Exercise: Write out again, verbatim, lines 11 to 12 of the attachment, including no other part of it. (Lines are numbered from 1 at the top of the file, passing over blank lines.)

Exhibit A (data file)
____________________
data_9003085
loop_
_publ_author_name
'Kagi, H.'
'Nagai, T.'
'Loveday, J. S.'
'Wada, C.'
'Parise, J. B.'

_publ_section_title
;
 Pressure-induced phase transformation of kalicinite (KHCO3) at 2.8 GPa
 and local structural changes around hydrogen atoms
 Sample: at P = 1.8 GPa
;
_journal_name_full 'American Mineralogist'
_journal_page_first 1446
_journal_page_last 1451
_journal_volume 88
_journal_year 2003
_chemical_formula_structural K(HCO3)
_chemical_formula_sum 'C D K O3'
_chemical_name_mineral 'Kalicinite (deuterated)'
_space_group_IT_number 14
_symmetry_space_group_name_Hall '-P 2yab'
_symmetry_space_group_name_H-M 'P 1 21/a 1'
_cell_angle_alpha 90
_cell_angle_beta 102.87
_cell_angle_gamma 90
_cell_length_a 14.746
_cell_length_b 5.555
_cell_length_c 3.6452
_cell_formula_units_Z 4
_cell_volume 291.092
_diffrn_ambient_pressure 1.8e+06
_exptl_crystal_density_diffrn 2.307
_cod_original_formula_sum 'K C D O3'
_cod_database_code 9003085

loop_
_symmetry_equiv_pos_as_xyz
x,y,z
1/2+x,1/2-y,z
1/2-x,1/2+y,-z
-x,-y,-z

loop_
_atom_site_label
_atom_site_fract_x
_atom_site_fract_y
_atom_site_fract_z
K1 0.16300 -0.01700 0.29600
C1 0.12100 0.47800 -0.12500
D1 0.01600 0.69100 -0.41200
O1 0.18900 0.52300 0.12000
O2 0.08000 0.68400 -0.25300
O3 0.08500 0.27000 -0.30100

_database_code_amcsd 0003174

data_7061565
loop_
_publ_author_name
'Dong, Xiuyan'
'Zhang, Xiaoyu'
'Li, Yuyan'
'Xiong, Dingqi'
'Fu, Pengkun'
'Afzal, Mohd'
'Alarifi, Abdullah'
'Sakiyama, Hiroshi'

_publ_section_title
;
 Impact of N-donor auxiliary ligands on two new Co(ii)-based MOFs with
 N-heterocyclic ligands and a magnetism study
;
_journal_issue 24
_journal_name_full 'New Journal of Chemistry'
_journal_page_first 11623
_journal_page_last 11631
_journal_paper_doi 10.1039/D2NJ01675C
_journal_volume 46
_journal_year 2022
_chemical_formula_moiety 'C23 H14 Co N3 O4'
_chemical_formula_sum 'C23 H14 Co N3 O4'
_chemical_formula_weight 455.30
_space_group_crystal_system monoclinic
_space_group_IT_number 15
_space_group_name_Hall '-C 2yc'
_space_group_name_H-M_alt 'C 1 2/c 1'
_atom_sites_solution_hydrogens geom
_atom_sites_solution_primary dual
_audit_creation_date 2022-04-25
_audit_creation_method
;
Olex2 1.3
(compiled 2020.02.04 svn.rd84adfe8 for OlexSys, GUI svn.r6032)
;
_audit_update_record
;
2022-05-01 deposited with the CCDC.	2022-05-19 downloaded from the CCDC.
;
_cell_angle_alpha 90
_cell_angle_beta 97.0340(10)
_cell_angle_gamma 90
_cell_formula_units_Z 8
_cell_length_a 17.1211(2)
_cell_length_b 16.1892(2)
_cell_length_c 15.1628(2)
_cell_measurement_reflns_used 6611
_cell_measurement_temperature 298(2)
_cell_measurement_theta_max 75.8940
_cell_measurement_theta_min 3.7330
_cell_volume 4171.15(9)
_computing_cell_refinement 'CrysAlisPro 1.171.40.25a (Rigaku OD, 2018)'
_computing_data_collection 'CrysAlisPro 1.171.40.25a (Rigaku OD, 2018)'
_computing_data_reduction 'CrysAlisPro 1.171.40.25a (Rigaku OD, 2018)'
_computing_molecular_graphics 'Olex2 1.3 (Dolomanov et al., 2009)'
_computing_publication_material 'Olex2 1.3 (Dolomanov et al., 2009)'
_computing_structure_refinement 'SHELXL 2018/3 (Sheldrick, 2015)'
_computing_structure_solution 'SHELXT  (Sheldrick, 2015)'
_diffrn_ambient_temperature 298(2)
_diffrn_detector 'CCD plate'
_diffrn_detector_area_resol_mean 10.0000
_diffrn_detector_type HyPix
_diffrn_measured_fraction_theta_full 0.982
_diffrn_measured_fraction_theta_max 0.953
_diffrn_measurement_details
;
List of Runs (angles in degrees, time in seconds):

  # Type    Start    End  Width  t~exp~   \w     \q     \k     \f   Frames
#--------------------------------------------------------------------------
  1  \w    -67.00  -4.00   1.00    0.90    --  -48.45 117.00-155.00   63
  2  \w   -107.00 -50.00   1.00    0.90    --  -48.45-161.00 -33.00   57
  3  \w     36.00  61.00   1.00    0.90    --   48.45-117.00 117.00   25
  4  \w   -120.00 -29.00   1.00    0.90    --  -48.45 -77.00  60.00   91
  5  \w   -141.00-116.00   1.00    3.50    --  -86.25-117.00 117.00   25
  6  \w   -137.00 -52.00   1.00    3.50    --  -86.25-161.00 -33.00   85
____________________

 Pressure-induced phase transformation of kalicinite (KHCO3) at 2.8 GPa
 and local structural changes around hydrogen atoms